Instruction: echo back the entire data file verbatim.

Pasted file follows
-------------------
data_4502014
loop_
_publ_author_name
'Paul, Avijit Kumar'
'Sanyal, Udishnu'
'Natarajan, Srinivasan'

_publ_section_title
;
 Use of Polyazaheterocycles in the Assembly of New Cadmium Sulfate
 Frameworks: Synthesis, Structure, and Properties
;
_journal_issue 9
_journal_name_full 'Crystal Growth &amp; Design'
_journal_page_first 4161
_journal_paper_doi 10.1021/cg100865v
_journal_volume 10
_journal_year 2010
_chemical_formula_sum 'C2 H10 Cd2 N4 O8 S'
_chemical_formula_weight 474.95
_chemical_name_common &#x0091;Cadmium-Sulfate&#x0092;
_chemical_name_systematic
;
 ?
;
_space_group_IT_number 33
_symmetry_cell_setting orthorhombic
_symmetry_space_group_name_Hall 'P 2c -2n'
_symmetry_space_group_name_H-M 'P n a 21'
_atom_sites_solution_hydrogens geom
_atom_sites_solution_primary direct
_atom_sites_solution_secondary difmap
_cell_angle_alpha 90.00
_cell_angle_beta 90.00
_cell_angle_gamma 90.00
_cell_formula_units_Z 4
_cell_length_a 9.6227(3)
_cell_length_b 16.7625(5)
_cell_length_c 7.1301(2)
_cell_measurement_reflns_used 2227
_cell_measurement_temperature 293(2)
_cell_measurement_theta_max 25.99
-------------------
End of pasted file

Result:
data_4502014
loop_
_publ_author_name
'Paul, Avijit Kumar'
'Sanyal, Udishnu'
'Natarajan, Srinivasan'

_publ_section_title
;
 Use of Polyazaheterocycles in the Assembly of New Cadmium Sulfate
 Frameworks: Synthesis, Structure, and Properties
;
_journal_issue 9
_journal_name_full 'Crystal Growth &amp; Design'
_journal_page_first 4161
_journal_paper_doi 10.1021/cg100865v
_journal_volume 10
_journal_year 2010
_chemical_formula_sum 'C2 H10 Cd2 N4 O8 S'
_chemical_formula_weight 474.95
_chemical_name_common &#x0091;Cadmium-Sulfate&#x0092;
_chemical_name_systematic
;
 ?
;
_space_group_IT_number 33
_symmetry_cell_setting orthorhombic
_symmetry_space_group_name_Hall 'P 2c -2n'
_symmetry_space_group_name_H-M 'P n a 21'
_atom_sites_solution_hydrogens geom
_atom_sites_solution_primary direct
_atom_sites_solution_secondary difmap
_cell_angle_alpha 90.00
_cell_angle_beta 90.00
_cell_angle_gamma 90.00
_cell_formula_units_Z 4
_cell_length_a 9.6227(3)
_cell_length_b 16.7625(5)
_cell_length_c 7.1301(2)
_cell_measurement_reflns_used 2227
_cell_measurement_temperature 293(2)
_cell_measurement_theta_max 25.99